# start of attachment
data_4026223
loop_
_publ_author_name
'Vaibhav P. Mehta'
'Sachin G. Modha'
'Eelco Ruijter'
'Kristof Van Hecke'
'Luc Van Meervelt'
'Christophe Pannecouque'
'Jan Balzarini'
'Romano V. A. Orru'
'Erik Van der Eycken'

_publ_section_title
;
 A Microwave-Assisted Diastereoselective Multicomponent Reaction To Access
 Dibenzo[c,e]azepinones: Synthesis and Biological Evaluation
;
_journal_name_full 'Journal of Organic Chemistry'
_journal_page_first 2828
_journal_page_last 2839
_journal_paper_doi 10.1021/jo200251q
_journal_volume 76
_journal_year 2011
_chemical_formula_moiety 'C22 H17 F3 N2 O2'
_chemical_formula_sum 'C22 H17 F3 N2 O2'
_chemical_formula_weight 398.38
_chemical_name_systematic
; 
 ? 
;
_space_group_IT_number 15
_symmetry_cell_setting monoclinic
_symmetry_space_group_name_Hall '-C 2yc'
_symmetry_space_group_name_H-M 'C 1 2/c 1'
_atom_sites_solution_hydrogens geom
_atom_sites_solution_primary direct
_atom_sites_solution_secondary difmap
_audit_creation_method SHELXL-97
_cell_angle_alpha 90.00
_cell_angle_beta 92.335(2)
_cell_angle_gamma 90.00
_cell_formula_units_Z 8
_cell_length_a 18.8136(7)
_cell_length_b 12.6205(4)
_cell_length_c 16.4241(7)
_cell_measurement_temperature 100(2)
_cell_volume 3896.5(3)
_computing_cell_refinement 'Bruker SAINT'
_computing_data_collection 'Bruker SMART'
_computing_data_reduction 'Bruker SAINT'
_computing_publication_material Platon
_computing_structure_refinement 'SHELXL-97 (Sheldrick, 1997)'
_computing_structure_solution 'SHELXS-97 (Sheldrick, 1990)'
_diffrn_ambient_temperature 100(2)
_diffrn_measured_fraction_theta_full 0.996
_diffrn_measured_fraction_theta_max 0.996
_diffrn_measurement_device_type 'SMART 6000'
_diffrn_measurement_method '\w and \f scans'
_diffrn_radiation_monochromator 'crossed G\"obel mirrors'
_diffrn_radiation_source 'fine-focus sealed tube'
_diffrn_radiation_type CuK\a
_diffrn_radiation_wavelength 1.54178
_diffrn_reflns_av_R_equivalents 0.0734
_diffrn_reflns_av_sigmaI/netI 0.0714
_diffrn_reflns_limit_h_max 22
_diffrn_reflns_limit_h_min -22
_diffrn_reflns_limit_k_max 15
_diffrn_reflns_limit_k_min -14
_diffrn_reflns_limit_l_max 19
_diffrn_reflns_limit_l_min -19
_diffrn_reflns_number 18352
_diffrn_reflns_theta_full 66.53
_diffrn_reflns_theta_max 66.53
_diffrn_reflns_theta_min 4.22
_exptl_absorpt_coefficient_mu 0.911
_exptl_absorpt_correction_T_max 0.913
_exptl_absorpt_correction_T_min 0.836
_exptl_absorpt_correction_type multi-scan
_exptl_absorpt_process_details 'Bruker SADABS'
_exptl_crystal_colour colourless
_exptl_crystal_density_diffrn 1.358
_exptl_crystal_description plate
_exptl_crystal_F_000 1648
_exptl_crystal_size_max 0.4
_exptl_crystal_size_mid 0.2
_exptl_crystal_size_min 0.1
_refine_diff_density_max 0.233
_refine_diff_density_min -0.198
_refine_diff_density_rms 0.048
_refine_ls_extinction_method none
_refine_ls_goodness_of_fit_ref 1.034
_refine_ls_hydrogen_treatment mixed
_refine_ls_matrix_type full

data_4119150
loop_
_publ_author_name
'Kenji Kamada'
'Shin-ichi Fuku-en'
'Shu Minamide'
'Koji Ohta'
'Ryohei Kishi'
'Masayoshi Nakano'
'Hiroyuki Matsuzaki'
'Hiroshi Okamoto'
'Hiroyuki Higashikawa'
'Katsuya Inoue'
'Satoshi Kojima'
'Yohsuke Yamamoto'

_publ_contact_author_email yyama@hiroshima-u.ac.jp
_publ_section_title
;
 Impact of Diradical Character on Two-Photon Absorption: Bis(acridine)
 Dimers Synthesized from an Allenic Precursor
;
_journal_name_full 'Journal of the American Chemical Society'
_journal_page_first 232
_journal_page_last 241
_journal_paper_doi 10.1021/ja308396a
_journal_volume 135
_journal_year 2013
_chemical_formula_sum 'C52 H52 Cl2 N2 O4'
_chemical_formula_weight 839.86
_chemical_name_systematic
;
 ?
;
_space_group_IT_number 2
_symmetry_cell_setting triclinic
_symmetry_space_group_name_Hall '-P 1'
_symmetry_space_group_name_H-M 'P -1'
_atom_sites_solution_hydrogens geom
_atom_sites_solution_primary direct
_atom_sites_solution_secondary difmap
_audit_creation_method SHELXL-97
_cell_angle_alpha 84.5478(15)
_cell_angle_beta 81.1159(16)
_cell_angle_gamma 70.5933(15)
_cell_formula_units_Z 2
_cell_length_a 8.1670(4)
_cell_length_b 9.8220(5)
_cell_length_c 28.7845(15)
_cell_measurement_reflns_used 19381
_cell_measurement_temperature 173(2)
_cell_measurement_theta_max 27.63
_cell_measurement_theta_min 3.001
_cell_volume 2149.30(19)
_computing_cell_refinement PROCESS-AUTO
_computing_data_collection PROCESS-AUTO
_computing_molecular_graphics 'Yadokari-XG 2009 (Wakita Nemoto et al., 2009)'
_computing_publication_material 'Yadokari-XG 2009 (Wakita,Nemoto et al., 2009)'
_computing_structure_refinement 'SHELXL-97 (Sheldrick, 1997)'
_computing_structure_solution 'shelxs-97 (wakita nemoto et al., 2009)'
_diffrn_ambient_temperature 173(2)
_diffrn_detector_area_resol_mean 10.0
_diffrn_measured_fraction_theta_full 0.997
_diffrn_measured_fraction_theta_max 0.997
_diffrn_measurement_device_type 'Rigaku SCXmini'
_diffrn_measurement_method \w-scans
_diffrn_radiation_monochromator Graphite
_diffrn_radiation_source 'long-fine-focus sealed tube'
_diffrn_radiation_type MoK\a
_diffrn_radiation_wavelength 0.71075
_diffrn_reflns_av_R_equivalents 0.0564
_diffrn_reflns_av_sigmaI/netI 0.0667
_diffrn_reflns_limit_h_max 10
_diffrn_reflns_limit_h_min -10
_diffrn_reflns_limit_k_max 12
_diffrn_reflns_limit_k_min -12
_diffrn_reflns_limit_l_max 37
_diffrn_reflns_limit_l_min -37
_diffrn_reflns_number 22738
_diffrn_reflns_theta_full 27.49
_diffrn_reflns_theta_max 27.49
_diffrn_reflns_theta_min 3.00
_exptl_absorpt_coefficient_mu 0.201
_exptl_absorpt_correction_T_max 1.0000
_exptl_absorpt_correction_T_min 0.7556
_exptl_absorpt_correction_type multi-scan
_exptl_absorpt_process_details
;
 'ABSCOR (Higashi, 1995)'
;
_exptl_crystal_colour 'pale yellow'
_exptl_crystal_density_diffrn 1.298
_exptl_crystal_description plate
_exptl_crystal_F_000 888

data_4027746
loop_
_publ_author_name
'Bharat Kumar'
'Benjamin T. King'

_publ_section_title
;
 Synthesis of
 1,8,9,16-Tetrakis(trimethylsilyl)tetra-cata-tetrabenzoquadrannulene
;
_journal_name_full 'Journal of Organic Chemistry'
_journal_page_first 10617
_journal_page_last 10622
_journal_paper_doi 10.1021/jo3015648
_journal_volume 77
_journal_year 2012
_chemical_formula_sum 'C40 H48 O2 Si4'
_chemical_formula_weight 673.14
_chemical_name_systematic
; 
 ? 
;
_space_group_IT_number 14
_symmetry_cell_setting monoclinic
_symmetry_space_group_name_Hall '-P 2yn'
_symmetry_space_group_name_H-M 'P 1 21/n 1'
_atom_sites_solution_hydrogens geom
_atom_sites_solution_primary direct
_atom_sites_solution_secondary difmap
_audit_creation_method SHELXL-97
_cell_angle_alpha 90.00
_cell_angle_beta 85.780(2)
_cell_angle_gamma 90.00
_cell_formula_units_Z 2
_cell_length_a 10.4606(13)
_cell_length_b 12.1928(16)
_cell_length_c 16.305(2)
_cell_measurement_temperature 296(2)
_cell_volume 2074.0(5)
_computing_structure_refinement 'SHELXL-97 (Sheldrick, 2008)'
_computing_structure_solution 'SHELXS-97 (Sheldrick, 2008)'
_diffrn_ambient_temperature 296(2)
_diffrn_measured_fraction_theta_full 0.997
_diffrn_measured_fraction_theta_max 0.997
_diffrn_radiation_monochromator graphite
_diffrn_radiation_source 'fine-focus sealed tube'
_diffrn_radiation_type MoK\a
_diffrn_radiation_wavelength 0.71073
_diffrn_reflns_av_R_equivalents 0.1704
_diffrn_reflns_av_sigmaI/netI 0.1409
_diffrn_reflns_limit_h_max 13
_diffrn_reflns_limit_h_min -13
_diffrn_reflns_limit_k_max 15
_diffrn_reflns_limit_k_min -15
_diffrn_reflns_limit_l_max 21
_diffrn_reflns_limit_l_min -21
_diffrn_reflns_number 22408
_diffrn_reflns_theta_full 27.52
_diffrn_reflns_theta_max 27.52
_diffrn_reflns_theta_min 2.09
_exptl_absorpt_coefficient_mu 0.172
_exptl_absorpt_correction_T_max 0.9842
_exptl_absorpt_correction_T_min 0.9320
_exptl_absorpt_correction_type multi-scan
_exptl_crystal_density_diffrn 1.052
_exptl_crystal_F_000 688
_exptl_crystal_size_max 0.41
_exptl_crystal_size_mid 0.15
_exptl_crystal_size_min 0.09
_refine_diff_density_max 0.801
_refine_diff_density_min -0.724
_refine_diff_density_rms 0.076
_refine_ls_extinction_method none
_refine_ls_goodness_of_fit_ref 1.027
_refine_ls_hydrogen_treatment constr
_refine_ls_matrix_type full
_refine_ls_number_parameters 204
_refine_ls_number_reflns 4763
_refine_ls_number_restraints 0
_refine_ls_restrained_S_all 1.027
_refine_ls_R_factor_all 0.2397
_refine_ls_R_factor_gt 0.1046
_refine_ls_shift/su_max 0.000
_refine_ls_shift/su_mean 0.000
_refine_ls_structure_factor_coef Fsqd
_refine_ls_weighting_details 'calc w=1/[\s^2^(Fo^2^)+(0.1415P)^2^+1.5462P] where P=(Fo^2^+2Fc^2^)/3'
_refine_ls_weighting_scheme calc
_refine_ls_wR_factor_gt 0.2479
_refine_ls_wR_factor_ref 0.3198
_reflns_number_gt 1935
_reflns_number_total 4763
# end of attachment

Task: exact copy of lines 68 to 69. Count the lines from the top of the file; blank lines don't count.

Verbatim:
_diffrn_reflns_limit_k_min -14
_diffrn_reflns_limit_l_max 19